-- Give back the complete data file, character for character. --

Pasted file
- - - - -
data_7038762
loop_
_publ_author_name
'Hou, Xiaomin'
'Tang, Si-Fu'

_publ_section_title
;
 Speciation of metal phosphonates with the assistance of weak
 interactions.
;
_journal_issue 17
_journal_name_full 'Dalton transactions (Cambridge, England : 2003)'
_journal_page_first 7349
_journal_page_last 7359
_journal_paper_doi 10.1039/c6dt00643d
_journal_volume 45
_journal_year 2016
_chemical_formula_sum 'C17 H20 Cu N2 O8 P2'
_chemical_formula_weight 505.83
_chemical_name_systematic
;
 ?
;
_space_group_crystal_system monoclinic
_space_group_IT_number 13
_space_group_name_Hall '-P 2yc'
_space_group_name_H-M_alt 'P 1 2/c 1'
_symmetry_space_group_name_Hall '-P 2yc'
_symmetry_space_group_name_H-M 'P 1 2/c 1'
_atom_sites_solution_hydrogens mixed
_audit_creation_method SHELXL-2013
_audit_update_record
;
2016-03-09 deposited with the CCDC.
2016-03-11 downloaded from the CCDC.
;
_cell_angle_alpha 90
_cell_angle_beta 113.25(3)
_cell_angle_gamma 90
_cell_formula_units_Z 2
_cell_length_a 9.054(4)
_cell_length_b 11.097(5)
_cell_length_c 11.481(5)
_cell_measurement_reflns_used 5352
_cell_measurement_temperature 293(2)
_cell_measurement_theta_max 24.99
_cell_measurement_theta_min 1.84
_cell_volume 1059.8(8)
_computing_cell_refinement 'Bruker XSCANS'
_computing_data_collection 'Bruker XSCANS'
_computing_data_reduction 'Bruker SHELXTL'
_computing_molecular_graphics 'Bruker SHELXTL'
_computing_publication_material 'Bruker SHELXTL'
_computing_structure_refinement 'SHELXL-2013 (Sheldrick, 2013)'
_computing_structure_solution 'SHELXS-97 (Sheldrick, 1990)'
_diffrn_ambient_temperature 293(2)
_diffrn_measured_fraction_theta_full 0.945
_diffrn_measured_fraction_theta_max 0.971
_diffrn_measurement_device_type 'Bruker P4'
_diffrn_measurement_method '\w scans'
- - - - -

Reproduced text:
data_7038762
loop_
_publ_author_name
'Hou, Xiaomin'
'Tang, Si-Fu'

_publ_section_title
;
 Speciation of metal phosphonates with the assistance of weak
 interactions.
;
_journal_issue 17
_journal_name_full 'Dalton transactions (Cambridge, England : 2003)'
_journal_page_first 7349
_journal_page_last 7359
_journal_paper_doi 10.1039/c6dt00643d
_journal_volume 45
_journal_year 2016
_chemical_formula_sum 'C17 H20 Cu N2 O8 P2'
_chemical_formula_weight 505.83
_chemical_name_systematic
;
 ?
;
_space_group_crystal_system monoclinic
_space_group_IT_number 13
_space_group_name_Hall '-P 2yc'
_space_group_name_H-M_alt 'P 1 2/c 1'
_symmetry_space_group_name_Hall '-P 2yc'
_symmetry_space_group_name_H-M 'P 1 2/c 1'
_atom_sites_solution_hydrogens mixed
_audit_creation_method SHELXL-2013
_audit_update_record
;
2016-03-09 deposited with the CCDC.
2016-03-11 downloaded from the CCDC.
;
_cell_angle_alpha 90
_cell_angle_beta 113.25(3)
_cell_angle_gamma 90
_cell_formula_units_Z 2
_cell_length_a 9.054(4)
_cell_length_b 11.097(5)
_cell_length_c 11.481(5)
_cell_measurement_reflns_used 5352
_cell_measurement_temperature 293(2)
_cell_measurement_theta_max 24.99
_cell_measurement_theta_min 1.84
_cell_volume 1059.8(8)
_computing_cell_refinement 'Bruker XSCANS'
_computing_data_collection 'Bruker XSCANS'
_computing_data_reduction 'Bruker SHELXTL'
_computing_molecular_graphics 'Bruker SHELXTL'
_computing_publication_material 'Bruker SHELXTL'
_computing_structure_refinement 'SHELXL-2013 (Sheldrick, 2013)'
_computing_structure_solution 'SHELXS-97 (Sheldrick, 1990)'
_diffrn_ambient_temperature 293(2)
_diffrn_measured_fraction_theta_full 0.945
_diffrn_measured_fraction_theta_max 0.971
_diffrn_measurement_device_type 'Bruker P4'
_diffrn_measurement_method '\w scans'